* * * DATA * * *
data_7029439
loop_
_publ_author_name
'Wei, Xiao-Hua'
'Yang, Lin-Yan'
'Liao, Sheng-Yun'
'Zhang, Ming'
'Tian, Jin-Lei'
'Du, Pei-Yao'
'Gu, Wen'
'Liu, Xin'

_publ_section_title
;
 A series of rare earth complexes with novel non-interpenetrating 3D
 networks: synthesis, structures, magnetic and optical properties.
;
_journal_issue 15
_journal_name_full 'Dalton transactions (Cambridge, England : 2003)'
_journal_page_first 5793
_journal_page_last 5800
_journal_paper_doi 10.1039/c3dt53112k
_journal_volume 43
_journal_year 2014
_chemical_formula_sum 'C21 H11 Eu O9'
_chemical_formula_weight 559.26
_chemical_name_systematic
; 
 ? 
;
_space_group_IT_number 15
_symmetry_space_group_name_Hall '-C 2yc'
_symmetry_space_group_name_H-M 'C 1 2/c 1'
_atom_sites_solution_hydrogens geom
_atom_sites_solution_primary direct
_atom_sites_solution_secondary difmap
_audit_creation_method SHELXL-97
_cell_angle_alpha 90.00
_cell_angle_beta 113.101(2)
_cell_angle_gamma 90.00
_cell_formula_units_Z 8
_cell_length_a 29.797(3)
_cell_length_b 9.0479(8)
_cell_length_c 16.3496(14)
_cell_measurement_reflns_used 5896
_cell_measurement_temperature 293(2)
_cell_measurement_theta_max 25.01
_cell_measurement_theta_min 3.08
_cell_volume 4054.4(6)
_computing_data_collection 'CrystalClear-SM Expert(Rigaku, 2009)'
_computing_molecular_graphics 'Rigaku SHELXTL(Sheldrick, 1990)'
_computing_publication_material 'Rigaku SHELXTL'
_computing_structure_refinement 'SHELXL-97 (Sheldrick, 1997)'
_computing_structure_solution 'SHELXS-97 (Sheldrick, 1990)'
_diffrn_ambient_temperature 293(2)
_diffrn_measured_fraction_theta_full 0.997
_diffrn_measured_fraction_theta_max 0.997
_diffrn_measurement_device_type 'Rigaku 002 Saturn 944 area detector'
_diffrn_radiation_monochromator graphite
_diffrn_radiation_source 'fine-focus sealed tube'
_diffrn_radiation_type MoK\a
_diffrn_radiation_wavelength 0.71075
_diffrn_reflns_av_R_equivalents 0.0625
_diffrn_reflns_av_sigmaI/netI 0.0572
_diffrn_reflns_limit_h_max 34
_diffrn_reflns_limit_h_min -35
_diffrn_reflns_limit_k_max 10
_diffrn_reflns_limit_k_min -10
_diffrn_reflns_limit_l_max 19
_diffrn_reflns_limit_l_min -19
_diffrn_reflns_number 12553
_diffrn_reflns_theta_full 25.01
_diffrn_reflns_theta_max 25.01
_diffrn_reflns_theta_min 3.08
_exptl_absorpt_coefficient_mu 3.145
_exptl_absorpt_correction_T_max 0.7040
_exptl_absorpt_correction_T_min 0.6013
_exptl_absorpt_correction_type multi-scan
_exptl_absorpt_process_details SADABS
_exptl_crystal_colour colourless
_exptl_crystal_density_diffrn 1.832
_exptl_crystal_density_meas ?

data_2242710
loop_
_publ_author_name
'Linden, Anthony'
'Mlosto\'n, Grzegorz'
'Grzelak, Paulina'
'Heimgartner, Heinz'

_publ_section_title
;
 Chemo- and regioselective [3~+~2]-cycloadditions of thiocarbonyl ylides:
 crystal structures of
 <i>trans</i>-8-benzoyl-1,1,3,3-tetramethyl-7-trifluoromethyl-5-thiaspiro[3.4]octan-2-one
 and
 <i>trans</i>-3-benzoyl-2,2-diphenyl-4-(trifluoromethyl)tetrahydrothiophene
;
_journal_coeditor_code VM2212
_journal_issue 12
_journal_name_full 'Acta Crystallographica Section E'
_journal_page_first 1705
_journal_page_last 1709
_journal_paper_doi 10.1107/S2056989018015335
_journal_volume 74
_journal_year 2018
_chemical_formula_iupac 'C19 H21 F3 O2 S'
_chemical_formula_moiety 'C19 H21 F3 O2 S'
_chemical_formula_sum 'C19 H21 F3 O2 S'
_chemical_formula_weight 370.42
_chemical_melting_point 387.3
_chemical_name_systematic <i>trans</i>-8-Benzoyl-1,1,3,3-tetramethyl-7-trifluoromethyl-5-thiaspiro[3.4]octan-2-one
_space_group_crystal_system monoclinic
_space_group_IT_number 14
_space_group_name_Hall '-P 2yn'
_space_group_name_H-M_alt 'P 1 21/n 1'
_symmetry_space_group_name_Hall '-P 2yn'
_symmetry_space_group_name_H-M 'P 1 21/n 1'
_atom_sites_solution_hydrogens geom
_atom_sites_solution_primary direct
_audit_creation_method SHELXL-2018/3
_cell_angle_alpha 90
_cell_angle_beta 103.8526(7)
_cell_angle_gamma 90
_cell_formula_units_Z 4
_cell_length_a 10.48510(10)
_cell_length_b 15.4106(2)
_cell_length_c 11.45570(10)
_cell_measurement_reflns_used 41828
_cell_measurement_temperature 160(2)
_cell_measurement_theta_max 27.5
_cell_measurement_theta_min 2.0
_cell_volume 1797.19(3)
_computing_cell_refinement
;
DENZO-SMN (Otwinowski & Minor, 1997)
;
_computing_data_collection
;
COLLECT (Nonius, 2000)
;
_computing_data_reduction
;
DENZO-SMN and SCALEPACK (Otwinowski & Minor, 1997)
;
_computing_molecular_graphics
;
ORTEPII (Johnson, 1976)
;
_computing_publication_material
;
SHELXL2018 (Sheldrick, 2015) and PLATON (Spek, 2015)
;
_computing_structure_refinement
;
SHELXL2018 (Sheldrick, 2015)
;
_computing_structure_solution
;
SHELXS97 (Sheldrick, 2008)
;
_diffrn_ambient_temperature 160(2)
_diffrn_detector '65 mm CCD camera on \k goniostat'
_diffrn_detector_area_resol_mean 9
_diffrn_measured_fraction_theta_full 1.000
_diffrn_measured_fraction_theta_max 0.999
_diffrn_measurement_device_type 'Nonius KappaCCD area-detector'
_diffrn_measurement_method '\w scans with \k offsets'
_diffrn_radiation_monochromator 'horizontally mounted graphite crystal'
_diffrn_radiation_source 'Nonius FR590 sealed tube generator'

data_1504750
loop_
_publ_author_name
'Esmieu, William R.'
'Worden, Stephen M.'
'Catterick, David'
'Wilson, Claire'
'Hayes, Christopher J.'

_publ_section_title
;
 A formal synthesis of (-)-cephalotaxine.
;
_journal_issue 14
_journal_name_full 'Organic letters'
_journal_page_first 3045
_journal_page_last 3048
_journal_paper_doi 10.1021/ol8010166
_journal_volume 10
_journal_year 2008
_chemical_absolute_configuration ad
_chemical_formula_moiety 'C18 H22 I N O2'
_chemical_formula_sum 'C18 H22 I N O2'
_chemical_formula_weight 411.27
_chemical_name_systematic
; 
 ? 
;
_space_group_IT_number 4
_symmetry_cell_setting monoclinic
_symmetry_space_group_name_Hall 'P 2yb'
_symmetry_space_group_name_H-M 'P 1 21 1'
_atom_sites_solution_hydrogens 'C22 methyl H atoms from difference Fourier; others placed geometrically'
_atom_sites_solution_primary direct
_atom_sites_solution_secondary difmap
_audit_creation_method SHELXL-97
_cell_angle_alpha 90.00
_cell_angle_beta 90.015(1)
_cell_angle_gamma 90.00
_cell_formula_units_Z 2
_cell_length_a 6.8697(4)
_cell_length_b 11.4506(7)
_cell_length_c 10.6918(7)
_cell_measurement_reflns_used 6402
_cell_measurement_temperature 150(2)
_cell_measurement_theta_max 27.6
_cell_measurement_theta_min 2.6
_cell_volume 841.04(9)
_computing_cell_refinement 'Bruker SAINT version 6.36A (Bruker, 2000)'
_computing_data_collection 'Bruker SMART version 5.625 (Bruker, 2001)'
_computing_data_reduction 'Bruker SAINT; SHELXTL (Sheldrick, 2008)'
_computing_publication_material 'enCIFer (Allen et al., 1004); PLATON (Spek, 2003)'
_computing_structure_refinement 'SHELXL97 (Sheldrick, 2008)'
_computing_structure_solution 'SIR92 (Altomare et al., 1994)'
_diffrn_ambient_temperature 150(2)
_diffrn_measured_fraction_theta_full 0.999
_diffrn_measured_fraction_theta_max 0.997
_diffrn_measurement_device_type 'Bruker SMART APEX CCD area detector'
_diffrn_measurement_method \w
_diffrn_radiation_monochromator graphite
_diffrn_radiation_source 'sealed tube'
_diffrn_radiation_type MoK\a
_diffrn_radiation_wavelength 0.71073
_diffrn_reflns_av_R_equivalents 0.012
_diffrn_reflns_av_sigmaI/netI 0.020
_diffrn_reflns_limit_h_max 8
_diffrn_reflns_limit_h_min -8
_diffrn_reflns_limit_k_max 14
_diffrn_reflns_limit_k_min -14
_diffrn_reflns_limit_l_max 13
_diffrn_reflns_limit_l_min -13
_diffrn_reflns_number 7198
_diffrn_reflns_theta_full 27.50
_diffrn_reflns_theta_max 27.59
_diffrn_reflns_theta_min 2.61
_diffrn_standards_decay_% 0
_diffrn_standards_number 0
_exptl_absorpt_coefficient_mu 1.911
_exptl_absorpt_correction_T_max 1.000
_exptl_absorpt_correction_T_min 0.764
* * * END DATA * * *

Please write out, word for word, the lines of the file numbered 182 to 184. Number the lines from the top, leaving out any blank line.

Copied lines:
_journal_name_full 'Organic letters'
_journal_page_first 3045
_journal_page_last 3048